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Discussion Starter · #1 ·
When your chain breaks and you need to remove a link, do you usually replace the link or just remove it?

My chain broke on the trail and I removed a link to fix it. My bike didn't seem to shift as smooth yesterday. I'm wondering if removing the link has something to do with it.
 

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(enter witty phrase here)
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bank5 said:
My chain broke on the trail and I removed a link to fix it. My bike didn't seem to shift as smooth yesterday. I'm wondering if removing the link has something to do with it.
You may have bent your derailleur/hanger.

When your chain breaks and you need to remove a link, do you usually replace the link or just remove it?
It all depends on if your chain was the proper length to begin with. Most chains are excessively long. One link won't harm anything. If you're not sure check the length.

Chain Sizing - Largest Cog and Largest Chainring Method

An alternative method for determining chain length for new chains is to use the largest size sprockets on the bike. It is easiest to size the chain without threading it through the derailleur.
  1. Remove the old chain.
  2. Shift the front derailleur over the largest chainring, and the rear derailleur on the smallest cog.
  3. Thread the new chain through the front derailleur. It is not necessary to thread the chain through the rear derailleur at this point. Simply wrap the chain around the largest front chainring and around the largest rear cog.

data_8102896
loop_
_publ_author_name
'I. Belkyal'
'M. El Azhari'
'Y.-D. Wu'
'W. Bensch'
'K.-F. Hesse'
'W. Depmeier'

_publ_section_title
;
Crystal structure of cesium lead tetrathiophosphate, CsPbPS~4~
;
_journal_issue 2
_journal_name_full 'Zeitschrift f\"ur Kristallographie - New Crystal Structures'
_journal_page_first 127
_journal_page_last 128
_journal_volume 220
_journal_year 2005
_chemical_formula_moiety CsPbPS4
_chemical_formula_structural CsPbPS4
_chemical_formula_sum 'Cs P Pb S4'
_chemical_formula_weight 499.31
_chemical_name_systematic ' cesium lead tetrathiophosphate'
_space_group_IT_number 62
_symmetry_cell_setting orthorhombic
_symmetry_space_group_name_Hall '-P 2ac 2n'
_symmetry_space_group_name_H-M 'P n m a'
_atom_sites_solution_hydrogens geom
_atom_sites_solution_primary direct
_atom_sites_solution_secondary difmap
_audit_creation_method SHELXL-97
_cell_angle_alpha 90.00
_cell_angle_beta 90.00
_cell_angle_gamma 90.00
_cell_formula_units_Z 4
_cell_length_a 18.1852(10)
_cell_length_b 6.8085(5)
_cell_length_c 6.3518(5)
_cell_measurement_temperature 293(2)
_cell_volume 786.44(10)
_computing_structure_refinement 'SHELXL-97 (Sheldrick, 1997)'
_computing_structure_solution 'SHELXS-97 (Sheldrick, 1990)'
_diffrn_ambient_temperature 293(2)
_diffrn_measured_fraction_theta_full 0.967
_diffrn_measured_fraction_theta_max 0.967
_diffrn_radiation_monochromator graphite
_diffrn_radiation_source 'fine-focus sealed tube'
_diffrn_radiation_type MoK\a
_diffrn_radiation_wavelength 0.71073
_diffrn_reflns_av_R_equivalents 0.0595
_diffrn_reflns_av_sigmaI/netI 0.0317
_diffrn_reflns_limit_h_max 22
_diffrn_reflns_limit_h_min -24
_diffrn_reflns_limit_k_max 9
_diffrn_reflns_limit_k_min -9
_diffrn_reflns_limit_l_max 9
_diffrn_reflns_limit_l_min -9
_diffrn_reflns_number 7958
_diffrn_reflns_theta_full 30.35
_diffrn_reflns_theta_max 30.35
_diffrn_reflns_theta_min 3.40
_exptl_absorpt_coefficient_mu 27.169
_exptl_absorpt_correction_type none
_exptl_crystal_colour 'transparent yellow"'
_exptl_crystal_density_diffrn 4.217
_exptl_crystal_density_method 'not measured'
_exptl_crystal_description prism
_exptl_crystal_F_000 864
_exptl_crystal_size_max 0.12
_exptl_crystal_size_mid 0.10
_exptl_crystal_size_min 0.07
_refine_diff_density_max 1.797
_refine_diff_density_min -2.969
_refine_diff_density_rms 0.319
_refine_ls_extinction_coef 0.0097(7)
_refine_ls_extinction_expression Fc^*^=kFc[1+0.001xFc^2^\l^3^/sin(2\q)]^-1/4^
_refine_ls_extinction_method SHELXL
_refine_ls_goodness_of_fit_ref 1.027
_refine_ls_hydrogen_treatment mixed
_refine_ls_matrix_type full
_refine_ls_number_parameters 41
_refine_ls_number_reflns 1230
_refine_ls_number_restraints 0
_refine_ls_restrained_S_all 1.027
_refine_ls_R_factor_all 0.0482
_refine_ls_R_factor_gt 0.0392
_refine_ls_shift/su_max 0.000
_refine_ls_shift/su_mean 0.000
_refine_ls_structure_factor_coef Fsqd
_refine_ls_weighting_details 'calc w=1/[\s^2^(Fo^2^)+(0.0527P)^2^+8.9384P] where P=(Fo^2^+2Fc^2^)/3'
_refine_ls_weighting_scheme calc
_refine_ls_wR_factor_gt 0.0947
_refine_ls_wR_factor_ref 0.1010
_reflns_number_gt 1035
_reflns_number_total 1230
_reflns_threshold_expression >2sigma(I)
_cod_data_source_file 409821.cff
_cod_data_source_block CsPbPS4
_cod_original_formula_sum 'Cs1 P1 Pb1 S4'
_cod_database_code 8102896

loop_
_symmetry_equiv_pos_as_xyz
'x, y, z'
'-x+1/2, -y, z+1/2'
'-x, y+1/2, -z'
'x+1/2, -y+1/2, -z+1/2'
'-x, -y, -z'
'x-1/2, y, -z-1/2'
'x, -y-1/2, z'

4. Pull the chain tight, and note the closest rivet where the two could be joined. Keep in mind a chain can only be joined by mating inner and outer plates.
  5. From the closet rivet, lengthen the chain by counting over an additional two rivets (two links), which is a distance of one-inch. Cut the chain at this point.
  6. Remove the chain from the bike and thread it through both derailleurs and join the ends.
 

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Old man on a bike
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Strykar said:
yes, just slap a new master/power link to it and you should be set bro. taking that link out, you shortened the chain, making the chainline change, so i would def add the link back
The chainline doesn't change with chain length.

OP-If the shifting is a bit worse after your repair you might check for a stiff link at the repaired link causing some trouble. One link shorter usually isn't too bad but if you're prone to shifting into the big/big on occasion it could make that more difficult...
 

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EDR
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one link usually makes little to no difference but if your chain was very short to start with it will be a problem. I'd remove the chain and make sure that all the links move freely. Often when a chain breaks part of it gets jammed up into some part of the drivetrain making a 'sticky' section. Also be sure that the rear der. didn't get damaged. If it swung up into the rear cassette it might have gotten tweaked inwards a bit. This will cause funky shifting for sure. (the hanger or the der. might have been tweaked)
 
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